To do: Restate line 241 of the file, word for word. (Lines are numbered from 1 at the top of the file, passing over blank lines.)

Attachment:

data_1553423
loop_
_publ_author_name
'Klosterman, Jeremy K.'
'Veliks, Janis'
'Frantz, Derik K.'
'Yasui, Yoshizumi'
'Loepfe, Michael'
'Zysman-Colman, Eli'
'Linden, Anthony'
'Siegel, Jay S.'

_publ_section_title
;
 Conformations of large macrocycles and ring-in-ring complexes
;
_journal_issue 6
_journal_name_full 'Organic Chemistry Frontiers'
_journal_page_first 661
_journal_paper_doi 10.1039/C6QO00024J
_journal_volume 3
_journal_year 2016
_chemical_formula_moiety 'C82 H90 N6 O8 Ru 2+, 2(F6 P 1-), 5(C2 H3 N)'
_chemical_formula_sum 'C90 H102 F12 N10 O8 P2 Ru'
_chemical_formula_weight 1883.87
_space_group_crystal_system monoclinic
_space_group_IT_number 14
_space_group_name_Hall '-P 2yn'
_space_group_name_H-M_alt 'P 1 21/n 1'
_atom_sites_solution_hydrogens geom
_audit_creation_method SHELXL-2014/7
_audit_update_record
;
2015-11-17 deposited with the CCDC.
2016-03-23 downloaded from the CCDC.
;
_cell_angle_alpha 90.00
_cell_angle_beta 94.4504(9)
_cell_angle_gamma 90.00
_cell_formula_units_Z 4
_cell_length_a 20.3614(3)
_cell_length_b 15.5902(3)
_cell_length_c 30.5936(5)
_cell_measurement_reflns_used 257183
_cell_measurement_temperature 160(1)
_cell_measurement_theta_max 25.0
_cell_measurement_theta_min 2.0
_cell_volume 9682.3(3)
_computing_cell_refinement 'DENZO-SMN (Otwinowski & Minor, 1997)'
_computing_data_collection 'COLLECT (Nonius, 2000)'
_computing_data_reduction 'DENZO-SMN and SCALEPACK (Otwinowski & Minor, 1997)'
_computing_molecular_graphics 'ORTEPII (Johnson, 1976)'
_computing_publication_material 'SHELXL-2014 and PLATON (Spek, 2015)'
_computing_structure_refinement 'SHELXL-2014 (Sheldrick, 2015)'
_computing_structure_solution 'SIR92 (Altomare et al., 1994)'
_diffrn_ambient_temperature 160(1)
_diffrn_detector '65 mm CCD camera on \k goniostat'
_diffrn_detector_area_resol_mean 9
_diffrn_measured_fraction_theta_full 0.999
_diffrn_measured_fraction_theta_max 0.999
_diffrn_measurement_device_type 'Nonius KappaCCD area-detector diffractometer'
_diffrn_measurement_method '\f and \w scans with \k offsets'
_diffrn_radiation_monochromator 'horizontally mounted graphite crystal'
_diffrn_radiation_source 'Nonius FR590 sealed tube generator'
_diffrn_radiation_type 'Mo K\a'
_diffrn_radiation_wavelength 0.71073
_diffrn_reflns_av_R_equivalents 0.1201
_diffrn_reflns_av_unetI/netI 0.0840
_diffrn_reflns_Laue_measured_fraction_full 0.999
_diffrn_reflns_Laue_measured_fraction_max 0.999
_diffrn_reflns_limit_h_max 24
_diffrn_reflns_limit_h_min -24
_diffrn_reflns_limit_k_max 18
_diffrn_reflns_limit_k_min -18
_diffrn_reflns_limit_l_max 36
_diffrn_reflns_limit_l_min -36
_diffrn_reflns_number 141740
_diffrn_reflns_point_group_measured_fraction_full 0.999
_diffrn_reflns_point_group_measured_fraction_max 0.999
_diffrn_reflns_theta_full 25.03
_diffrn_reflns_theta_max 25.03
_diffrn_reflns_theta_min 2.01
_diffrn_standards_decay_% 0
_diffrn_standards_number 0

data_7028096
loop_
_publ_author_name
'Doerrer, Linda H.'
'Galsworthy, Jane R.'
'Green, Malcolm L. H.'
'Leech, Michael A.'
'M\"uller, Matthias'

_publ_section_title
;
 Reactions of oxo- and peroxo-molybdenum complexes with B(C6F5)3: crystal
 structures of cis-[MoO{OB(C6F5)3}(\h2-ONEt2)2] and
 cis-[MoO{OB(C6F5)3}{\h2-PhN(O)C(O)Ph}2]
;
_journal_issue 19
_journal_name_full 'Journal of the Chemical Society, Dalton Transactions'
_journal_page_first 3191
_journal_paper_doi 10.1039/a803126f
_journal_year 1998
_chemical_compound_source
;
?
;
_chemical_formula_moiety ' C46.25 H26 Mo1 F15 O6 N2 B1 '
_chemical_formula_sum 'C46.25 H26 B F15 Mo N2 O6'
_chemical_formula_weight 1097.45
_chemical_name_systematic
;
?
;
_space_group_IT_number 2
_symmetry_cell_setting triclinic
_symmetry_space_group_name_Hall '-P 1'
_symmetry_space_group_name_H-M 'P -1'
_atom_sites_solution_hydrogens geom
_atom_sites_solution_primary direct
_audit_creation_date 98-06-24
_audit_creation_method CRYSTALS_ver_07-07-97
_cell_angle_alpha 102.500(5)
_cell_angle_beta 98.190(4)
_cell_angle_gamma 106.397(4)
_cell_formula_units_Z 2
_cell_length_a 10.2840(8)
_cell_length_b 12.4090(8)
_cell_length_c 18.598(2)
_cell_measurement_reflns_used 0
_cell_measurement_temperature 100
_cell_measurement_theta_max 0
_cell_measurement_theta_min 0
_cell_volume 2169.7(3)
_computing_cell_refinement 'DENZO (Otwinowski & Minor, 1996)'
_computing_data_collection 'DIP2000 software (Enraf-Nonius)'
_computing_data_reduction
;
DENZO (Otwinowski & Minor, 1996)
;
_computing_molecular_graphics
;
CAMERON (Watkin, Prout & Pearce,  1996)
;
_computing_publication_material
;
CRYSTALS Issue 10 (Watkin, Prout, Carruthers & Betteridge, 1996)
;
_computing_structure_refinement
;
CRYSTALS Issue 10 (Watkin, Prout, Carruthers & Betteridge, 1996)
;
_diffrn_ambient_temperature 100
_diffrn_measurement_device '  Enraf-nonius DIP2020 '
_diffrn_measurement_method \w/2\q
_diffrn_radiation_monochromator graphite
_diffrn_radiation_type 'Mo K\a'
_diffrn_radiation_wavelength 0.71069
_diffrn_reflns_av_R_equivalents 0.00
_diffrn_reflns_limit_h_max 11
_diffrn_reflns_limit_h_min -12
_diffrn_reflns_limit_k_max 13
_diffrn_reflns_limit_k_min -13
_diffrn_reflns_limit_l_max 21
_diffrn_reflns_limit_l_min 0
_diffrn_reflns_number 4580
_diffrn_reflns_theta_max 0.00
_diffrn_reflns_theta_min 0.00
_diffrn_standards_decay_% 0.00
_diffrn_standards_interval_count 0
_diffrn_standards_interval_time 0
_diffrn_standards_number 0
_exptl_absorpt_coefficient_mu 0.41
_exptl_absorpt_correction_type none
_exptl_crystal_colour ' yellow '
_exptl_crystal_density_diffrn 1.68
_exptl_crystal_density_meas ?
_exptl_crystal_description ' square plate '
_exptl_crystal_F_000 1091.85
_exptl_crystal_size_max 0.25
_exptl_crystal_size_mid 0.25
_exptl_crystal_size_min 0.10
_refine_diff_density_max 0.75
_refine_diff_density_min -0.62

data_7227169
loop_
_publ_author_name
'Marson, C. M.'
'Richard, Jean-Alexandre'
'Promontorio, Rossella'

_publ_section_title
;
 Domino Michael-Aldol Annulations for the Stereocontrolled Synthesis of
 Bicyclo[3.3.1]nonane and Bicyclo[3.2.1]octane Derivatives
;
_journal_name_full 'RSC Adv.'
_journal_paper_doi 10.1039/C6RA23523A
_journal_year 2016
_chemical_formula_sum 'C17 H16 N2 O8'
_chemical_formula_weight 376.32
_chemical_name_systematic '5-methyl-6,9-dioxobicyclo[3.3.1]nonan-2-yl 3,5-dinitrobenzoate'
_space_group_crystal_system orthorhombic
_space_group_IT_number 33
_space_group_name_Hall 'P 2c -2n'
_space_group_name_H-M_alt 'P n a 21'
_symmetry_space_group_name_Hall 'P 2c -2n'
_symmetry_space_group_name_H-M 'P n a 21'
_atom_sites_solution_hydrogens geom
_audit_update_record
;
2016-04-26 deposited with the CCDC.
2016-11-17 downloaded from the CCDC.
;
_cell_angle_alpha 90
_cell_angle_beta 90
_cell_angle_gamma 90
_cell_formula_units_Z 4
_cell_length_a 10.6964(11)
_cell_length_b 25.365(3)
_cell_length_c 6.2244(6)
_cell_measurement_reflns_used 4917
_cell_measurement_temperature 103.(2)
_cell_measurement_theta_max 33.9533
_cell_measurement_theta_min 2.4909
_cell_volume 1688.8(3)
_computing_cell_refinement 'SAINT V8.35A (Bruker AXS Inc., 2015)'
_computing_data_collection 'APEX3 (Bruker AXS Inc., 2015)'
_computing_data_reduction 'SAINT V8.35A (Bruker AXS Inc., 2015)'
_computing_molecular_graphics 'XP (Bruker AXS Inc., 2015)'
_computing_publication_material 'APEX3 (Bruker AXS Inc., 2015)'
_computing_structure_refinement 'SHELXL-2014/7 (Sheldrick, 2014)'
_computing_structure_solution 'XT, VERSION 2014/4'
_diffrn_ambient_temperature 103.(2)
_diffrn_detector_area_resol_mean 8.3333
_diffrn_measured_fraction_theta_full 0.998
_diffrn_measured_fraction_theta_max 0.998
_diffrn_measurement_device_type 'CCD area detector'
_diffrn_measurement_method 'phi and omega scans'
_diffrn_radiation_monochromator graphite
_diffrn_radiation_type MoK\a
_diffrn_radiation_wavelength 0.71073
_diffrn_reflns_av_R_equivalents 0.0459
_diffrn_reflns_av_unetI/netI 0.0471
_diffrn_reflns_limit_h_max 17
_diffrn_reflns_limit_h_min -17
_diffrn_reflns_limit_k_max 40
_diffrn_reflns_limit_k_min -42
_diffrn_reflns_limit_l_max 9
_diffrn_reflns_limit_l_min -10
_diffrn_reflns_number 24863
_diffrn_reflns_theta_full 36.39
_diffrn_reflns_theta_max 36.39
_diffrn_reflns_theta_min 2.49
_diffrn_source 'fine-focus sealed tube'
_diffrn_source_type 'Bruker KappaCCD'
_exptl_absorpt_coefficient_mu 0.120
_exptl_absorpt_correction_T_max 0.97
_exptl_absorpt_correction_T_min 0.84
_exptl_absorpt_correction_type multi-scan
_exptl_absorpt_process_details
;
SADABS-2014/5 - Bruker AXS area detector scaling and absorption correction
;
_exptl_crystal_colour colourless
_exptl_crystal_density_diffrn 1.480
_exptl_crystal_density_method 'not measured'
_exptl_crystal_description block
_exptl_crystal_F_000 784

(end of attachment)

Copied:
_diffrn_reflns_av_R_equivalents 0.0459